Newspaper article Pittsburgh Post-Gazette (Pittsburgh, PA)

Ban Calories, Not Ounces, to Regulate Beverages

Newspaper article Pittsburgh Post-Gazette (Pittsburgh, PA)

Ban Calories, Not Ounces, to Regulate Beverages

Article excerpt

Call me a traitor to my class, or an honest man. Unlike most people in the beverage industry, I'm in favor of taxes or even a ban on supersweet drinks. But the proposed regulation in New York isn't the answer.

I fully agree with Mayor Michael Bloomberg (also the founder and majority owner of Bloomberg LP, the parent company of Bloomberg News) that most drinks are too sweet and that we should do something about this. Indeed, I have. Fourteen years ago, I started Honest Tea Inc. with one of my students.

The idea was to make tea that tastes like tea, not liquid candy. This year, the company will sell 100 million bottles of tea, ades and kids' pouches, all with fewer than 100 calories a package.

Here I was thinking I was part of the solution only to find that these drinks will be banned.

Banned! Why? Because the products come in 16.9-ounce (500- milliliter) bottles and thus exceed the free pass for drinks at 16 ounces.

Coca-Cola Co. bought Honest Tea more than a year ago, so I no longer have any financial interest or managerial role in the company. But I do have a keen interest in promoting logic along with delicious healthy beverages.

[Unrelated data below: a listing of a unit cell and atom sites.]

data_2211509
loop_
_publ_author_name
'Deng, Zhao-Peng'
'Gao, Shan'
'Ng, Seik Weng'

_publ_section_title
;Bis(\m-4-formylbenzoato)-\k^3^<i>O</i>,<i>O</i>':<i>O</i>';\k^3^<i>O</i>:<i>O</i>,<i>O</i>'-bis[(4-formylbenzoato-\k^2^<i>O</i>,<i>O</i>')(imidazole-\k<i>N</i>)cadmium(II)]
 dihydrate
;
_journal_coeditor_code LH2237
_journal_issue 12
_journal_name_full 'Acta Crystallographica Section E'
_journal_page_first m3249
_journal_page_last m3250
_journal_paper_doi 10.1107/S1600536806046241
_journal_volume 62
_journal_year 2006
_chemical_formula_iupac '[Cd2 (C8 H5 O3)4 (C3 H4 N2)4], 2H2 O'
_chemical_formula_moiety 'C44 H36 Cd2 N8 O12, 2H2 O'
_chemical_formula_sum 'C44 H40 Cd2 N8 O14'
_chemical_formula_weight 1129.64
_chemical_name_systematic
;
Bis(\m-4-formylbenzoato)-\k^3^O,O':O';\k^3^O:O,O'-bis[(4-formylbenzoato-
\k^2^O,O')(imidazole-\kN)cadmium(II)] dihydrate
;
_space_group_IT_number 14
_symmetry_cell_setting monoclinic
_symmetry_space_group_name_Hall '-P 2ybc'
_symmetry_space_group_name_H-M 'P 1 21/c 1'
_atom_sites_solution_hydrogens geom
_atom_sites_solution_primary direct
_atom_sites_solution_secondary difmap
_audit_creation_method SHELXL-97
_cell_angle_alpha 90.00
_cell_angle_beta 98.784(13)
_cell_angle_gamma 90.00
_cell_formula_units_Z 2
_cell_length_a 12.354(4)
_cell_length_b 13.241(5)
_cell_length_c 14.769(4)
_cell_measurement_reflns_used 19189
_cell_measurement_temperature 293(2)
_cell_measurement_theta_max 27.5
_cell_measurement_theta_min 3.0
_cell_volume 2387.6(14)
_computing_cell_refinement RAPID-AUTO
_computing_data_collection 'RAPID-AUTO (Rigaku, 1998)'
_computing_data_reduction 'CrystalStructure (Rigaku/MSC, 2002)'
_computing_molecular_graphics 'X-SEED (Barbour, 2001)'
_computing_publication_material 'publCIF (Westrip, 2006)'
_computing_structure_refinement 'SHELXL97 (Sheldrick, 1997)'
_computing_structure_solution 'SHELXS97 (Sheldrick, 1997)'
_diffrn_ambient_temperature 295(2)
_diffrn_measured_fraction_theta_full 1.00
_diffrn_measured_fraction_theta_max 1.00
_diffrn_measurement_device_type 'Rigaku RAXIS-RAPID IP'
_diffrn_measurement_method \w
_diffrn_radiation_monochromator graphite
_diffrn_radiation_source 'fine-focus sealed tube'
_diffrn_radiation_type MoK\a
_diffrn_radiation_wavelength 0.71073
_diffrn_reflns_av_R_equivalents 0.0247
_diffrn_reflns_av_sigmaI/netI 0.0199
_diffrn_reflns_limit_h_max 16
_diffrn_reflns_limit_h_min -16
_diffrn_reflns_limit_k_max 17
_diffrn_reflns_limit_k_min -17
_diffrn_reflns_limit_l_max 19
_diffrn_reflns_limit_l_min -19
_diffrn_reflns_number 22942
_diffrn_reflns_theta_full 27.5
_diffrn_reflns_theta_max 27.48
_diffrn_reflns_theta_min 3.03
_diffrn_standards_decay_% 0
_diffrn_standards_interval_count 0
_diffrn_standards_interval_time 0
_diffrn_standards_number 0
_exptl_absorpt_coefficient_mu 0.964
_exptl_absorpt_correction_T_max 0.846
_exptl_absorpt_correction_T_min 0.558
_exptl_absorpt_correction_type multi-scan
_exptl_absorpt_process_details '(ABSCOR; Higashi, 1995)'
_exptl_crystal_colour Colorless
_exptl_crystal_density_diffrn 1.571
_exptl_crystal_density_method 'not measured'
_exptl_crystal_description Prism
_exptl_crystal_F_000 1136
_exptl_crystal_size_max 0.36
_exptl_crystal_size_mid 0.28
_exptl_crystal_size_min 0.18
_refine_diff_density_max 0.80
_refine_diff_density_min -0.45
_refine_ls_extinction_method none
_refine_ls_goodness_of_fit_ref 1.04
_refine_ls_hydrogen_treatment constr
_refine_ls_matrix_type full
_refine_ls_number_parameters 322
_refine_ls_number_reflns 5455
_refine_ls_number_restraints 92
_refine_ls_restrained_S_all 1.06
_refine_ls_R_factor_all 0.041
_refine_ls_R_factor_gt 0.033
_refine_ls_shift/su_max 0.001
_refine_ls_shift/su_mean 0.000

Here's what doesn't make sense to me: Why is it appropriate to sell a 16-ounce bottle of Snapple Sweet Tea with 240 calories or SoBe No Fear with 260 calories and 70 grams of sugar, but not a 16.9- ounce bottle of Honest Tea Honey Green Tea with 70 calories and 18 grams of sugar? The SoBe product has almost four times the sugar and calories, yet Honest Tea is the one being banned.

I'm a professor and that leads me to look for internal inconsistency in any rule. A 16-ounce version of Honest Tea with 70 calories would be fine. And water is fine in any quantity. Why can't a beverage just add 0.9 ounces of water and still be OK?

My fundamental problem with the ban, which the city's Board of Health is scheduled to take up this week, is that it focuses on the wrong metric.

Fluid ounces are good, not bad. People are told to drink eight 8- ounce glasses of water a day. Like many other people, I can't do it - - water is too boring. Add a little flavor, a little caffeine and the antioxidants present in green tea, and count me in. …

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